Two other things: Reynolds told Channel 13’s Price that Miller didn’t “need to weigh in on this,” that he “had no obligation to answer” Johnson’s letter. In fact, legislators (and state officers and county attorneys) have a right to ask for formal opinions from the Attorney General, and while the Attorney General isn’t bound to respond, the Attorney General’s website says questions about “confusion in the law itself” are among the “most appropriate questions for opinions,” clearly implying a responsibility to respond.
The other thing she said without a hint of embarrassment: “People are sick of politics.” …
Marc Krickbaum apparently will be the new U.S. Attorney for the Southern District of Iowa, and Pete Deegan is expected to get the job for the Northern District.
Both were on the short lists of finalists sent to the White House by Sens. Charles Grassley and Joni Ernst, and both are being checked out by the FBI in preparation for the nomination.
Krickbaum is a former Assistant U.S. Attorney in Des Moines, and Deegan is chief of the criminal division in the U.S. Attorney’s office in Cedar Rapids. Krickbaum currently practices law in Illinois — Grassley’s announcement of the finalists listed him as “previously of Des Moines.”
More to the point, perhaps: Krickbaum is the son-in-law of Republican operative Doug Gross. If he is confirmed as U.S. Attorney, he will replace Acting U.S. Attorney Kevin VanderSchel, who is the son-in-law of longtime Democratic Congressman Neil Smith. Though Krickbaum lived on Waterbury Road in Des Moines for a couple of years, he apparently never registered to vote in Polk County. …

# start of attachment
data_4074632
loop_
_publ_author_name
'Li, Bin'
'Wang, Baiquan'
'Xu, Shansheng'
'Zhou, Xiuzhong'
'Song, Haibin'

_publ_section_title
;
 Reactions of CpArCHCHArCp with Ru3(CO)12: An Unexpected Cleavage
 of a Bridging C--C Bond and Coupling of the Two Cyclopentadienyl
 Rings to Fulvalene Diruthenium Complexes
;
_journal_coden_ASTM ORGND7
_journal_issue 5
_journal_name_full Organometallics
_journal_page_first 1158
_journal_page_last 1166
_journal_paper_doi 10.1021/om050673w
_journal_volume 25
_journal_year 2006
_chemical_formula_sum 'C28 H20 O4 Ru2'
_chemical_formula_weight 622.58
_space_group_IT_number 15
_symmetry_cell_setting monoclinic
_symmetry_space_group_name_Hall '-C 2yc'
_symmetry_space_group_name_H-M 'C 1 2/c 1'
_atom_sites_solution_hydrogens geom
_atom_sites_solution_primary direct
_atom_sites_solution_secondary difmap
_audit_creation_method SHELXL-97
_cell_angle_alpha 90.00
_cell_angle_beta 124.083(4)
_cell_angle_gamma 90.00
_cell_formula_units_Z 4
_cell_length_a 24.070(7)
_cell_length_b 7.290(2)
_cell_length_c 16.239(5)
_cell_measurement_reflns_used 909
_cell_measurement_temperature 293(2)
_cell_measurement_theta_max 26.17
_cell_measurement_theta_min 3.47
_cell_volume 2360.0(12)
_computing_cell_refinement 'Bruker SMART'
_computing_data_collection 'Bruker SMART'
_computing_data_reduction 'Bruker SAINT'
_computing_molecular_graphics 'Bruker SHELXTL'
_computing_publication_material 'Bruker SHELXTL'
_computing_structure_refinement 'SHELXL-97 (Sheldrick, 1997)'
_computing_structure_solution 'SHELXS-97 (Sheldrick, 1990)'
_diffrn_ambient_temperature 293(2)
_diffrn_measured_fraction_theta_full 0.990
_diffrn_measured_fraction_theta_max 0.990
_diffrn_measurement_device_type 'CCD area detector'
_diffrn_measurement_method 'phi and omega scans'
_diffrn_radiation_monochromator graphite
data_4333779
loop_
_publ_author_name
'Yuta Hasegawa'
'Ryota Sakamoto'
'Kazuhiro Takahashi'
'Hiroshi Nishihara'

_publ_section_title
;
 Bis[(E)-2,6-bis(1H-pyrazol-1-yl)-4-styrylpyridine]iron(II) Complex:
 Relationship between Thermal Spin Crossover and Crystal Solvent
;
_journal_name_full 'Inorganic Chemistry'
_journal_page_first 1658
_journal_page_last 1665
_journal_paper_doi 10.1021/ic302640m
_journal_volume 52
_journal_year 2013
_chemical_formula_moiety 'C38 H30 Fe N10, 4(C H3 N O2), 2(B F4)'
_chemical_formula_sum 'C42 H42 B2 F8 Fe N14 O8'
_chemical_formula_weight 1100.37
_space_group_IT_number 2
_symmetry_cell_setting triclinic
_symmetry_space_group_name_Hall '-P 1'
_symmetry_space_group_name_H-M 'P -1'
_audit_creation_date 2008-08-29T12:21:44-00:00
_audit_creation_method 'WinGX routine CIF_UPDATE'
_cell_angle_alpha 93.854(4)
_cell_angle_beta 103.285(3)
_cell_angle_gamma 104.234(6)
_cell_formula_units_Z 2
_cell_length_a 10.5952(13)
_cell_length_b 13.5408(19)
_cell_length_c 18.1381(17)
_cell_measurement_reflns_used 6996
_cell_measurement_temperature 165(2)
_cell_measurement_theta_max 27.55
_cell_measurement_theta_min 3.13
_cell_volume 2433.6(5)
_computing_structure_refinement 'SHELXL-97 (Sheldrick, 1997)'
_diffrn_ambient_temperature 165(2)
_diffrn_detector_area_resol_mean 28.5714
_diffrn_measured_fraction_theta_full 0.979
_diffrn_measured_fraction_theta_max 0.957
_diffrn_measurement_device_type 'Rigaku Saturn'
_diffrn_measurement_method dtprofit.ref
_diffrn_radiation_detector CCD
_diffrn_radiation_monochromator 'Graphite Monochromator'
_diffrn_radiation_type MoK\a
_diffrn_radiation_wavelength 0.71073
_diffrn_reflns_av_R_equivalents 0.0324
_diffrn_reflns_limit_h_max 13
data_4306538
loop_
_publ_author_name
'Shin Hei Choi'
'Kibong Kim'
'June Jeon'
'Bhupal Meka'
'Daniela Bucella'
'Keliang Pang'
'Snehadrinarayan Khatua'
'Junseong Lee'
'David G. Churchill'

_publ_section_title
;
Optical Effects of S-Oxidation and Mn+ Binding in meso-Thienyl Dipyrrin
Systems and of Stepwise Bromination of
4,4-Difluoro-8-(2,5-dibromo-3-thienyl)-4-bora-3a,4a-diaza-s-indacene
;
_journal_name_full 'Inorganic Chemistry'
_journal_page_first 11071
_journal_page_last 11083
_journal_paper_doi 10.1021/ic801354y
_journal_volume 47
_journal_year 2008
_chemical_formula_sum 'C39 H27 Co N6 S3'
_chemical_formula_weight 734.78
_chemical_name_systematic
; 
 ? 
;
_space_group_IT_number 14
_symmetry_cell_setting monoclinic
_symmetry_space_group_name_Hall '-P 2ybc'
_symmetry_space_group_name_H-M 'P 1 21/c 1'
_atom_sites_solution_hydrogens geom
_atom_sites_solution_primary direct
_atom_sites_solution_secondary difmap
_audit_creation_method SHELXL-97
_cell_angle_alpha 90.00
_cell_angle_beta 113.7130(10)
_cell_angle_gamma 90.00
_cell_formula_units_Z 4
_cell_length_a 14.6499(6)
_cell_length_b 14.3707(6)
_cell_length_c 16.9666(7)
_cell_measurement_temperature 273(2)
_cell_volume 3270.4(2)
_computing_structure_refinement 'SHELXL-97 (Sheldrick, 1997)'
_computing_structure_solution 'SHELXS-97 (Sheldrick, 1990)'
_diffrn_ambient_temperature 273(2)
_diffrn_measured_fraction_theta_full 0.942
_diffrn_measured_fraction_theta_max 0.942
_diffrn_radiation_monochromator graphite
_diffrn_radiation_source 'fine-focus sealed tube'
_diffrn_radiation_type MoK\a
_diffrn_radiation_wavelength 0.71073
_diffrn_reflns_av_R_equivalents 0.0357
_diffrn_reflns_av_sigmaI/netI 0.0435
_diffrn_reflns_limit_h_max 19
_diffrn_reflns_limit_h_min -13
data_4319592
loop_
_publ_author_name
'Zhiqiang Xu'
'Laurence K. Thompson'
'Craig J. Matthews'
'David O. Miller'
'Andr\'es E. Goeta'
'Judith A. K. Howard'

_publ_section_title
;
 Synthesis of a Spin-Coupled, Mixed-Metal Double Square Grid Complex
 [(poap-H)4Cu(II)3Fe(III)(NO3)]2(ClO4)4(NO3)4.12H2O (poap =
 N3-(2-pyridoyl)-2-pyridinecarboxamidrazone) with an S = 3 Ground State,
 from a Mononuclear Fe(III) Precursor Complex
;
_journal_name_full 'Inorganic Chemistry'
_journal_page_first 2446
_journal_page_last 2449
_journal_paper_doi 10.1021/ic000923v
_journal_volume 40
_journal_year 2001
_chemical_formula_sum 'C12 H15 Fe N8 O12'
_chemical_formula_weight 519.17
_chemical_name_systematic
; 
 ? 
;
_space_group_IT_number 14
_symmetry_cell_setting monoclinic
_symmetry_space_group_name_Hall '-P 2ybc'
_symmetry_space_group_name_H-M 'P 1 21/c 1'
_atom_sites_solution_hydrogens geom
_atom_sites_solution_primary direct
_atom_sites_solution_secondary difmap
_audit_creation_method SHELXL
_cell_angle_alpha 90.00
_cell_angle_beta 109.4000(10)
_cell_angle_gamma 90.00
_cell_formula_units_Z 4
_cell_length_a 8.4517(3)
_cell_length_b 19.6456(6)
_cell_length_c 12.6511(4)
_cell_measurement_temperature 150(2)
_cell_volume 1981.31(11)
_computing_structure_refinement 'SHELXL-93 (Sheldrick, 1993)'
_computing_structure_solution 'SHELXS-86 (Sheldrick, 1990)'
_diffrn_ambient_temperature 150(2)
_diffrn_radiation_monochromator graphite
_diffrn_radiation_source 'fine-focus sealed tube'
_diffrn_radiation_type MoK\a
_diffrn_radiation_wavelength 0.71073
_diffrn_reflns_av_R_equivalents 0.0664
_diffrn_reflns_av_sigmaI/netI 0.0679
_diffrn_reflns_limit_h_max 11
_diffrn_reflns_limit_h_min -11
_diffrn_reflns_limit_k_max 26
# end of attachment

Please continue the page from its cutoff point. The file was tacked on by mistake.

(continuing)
Jim Mowrer, who lost Congressional bids in the last two elections, apparently plans to run for Secretary of State next year, Iowa Democrats say…
Two talented young reporters at The Des Moines Register are leaving to go to law school at Drake. Grant Rodgers, who covers the courts, and Joel Aschbrenner, who covers business and downtown developments, both have resigned. …
Bob Donley, who resigned as executive director of the Board of Regents the other day, is getting no severance pay, though it’s pretty clear he was urged to leave when the make-up of the board changed this spring.
Donley made $338,000 with bonuses in fiscal 2015 and $287,000 in fiscal 2016. Former Regents, the Legislature and the Governor’s office simply ignored the statutory cap of $154,500 on his pay by giving him bonuses and deferred pay. He received $140,000 on July 1 from his 2015 deferred-compensation plan, according to a Regents spokesman.
On June 1 — one month after board leadership changed — Donley sent a one-sentence letter of resignation saying “I have decided to tender my resignation effective July 15, 2017.” On the same day, new Board President Mike Richards accepted the resignation, stripped him of all management responsibilities immediately, said his sole responsibility until July 15 “will be to assist with the transition at my direction,” and said he would report to Marc Braun, the board’s chief operating officer who had been increasingly in charge.
It’s likely Braun will end up with responsibility for running the office, though again salary might be a problem. He made $286,000 in fiscal 2016, more than the statutory limit for the director’s job, and this board seems to be one that pays more attention to the laws than its predecessor did. …